When designing an informed consent, it's extremely important to consider the participants using it. Specifically, the consent should be created in a language that its primary audience will understand.
In this new eConsent video, industry expert, Sandra "SAM" Sather, explains how the localisation process is easier to implement in an electronic informed consent (eConsent), and what study teams should consider as they design their eConsent solution.
When implementing electronic informed consent in a multi-centre trial that’s global, one of the considerations is translations. So when—just like when you’re planning any study, and informed consent or any other kind of subject specific documents that they’ll be receiving, we have to plan for translating that into the language that they understand.
We know that the regulations require that we have translations. So when it comes to paper, we as an industry really know that process very well, and we have translation companies.
So what we’ve done as an industry for electronic informed consent, we’ve used the knowledge and the expertise of our translation companies, and/or the ones that the sponsor are using, and then involve them in the development of the electronic informed consent.
So commonly, we develop an electronic informed consent in a primary language, and then from that, understanding for what sites will be allowed or ah approved to have different translations, really plan for that as early as possible. And in some systems, like CRF Health’s system, the translation company can work right within our design tool, our development tool, instead of having to do the laborious translation of the paper and then having to put it into the electronic consent and having, you know, re-certifications and re-reviews from IRBs several times, we can do it up front.
Another consideration that’s really important for translation is there’s additional things you need to translate in eConsent. It’s the navigation. So you wouldn’t want English navigation so much if everything else is Spanish, and they don’t understand English. Or audio. Think about the audio that we need to make sure that we’re back-checking, that the— not just the text and the notes, but actually what somebody was saying met and matched. Just like paper there’s certain words that probably don’t translate or concepts back and forth. So the same challenges and managing those would be the same thing like paper. So there’s some similarities but there’s definitely some additions that you need to plan for.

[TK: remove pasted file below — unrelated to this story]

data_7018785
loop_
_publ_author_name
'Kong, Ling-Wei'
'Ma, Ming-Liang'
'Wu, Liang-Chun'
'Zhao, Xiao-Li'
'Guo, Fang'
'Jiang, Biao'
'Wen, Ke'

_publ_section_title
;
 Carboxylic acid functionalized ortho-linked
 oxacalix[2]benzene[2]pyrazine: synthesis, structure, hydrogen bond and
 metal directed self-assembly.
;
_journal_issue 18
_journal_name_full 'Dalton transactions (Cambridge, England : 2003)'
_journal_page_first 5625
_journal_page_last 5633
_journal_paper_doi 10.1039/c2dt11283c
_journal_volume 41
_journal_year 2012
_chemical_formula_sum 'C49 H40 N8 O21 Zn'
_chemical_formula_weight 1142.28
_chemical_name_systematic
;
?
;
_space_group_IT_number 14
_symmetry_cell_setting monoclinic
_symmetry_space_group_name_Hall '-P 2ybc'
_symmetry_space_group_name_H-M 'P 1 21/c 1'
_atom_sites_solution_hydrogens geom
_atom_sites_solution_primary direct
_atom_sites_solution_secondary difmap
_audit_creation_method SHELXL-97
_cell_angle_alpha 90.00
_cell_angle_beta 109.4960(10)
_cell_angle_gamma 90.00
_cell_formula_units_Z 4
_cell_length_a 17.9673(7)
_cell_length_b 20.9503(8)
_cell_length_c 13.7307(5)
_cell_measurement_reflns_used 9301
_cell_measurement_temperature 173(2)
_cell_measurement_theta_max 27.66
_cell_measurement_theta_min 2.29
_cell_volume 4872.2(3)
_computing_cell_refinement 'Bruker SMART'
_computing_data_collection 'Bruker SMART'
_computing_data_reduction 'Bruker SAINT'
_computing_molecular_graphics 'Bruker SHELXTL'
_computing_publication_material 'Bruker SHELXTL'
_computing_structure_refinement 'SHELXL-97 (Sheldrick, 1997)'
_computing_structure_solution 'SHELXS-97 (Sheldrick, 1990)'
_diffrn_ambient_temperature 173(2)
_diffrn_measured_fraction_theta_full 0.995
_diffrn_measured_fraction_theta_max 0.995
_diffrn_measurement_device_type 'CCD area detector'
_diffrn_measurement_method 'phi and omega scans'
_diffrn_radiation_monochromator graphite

Ah, one other thing about translations. A company that has the experience of working with translations is critical, especially because it’s not again just the content, where we rely a lot on our translation specialist and companies and vendors. It’s really knowing how to design something in multiple languages. Like the navigation. Ah, the tutorial. Ah, so these are things that CRF Health has done for years with the eCOA space.
About the Author
Sandra “SAM” Sather, MS, BSN, CCRA, CCRC, has over 30 years of clinical experience, a Bachelor of Science degree in Nursing and a Master of Science degree in Education with a Specialization in Training and Performance Improvement. She has served many roles in clinical research, including site study coordinator and manager, sponsor and CRO monitor, quality assurance auditor, risk manager, trainer, and performance management consultant. SAM has held clinical research industry certifications for over 15 years by the Association for Clinical Research Professionals (ACRP). She is a current member of the ACRP Academy Board of Trustees, and Regulatory Affairs Committee (RAC). SAM is a frequent subject matter expert for GCP regulation and speaker at industry conferences. Sam has authored many competency-based curriculums for various clinical research stakeholders.More Content by Sandra "SAM" Sather